Jacob G. Derksen: His Life
Our father, Jacob G. Derksen, described his life in the following way in his memoirs:
My parents, Gerhard and Tina Derksen have told me, and I have a Russian passport to prove it that I was born on October 20, 1911, in the village of Alexandertal. I must have been something special because later on I found out that I was really being loved by my grandparents, my mother and dad, my sister, Annie, my cousin, Agnes, and by my Kindermaedchen.
Alexandertal was one of the 75 villages located in the Mennonite settlement of Molotscbna. My parents thought this was a nice place to raise Annie and me.
When Russia became entangled in the first World War in 1914, my father was conscripted and sent far away to the Ural Mountains. Since Father was seldom home, I spent a lot of time with my mother and grandparents. I will never forget that my Grandma Goossen talked a lot about trust in God. Many an evening I listened to Grandma tell how Jesus had come into this world to die for us and that Jesus wanted to come into my heart and save even little boys like me. She would sing too and we prayed together. I was only a six year old boy but I believed it with all my heart that I was saved by the grace of Jesus. My trust in God has never wavered through all these years because of the grace of God that I found in my Saviour at the age of six. I have never been in doubt that Jesus loves me and I love Him and that I am His child.
When I was about ten years old, something I'll always remember, happened to me. Two of my friends and I were joyriding on a wagon pulled by two horses. I was sitting on the front seat and all of a sudden I toppled over and fell off the wagon. I fell so that my head was right in front of the wheel. Suddenly the horses stopped just before my head was about to be crushed. It seemed as if something had made them come to a very abrupt stop. It saved my life. I have always believed that an angel stopped the horses because there was no logical reason for them to stop. I have never forgotten this event and I have often thanked Jesus that he spared my life.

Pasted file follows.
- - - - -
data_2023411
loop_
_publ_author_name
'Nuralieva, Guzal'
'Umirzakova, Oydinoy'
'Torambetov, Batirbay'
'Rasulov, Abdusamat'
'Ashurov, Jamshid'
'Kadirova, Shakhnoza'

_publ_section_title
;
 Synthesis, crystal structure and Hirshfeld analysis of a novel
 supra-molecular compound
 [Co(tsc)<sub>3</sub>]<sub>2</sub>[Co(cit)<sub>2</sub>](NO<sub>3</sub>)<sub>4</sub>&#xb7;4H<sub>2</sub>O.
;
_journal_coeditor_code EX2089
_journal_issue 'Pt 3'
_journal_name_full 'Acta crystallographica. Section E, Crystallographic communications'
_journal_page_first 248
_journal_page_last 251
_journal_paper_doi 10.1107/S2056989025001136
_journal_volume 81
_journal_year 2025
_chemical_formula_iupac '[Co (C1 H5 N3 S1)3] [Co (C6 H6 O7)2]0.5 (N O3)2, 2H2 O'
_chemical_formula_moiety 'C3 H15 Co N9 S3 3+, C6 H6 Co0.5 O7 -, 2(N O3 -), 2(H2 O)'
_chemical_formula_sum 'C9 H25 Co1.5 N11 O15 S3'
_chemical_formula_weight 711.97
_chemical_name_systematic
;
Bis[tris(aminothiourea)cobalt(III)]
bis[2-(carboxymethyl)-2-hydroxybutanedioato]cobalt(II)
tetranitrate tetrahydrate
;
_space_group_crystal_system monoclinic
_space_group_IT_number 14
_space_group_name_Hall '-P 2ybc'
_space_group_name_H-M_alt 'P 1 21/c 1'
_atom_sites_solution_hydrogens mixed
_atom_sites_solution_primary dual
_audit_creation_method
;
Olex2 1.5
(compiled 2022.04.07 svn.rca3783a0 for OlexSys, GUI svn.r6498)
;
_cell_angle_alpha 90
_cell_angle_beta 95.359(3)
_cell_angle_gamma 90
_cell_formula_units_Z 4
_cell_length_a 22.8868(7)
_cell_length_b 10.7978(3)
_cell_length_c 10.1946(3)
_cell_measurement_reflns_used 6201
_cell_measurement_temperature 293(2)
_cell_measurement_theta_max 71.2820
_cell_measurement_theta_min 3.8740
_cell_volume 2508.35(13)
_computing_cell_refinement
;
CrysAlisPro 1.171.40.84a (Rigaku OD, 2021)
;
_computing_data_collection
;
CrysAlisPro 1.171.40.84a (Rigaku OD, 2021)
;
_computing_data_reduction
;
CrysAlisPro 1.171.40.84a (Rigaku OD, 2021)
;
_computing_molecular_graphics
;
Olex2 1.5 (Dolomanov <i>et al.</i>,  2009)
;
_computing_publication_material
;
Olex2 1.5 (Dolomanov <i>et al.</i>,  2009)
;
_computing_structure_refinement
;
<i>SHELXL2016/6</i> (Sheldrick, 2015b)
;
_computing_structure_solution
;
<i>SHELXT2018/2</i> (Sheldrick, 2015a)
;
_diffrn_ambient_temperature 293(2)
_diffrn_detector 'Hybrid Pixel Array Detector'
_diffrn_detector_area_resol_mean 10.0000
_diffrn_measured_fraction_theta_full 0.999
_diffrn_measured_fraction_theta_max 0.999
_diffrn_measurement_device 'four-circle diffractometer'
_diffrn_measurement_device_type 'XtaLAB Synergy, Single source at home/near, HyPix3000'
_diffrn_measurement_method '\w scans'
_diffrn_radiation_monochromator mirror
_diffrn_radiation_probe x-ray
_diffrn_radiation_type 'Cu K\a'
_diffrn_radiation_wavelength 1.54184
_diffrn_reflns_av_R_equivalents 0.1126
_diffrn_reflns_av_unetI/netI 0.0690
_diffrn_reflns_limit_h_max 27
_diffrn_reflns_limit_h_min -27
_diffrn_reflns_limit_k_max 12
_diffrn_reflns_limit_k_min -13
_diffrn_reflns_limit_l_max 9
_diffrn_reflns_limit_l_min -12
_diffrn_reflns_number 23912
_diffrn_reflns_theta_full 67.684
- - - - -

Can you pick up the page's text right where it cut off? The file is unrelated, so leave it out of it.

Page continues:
My father came home after the defeat of the Russian Army. The Communists came into power and more changes came to our village. Finally in 1924 my father became convinced that we would have to leave Russia if we didn't want to land up in a concentration camp.
Following this decision we sold our farm and everything we had and said good-bye to our village friends. We also had to say good-bye to my foster brother, Jake Dahl, who had lived with us from 1919 -1925. Singing "Gott mit euch bis wir uns wiedersehen," (God Be With You Until We Meet Again) we started on our way - destination Canada.
After landing in Quebec City on October 25, 1925, we travelled by train to Plum Coulee, Manitoba - I got my first look at Canada. The doubts I had experienced during our trip to Canada vanished. My mind was made up - I would survive.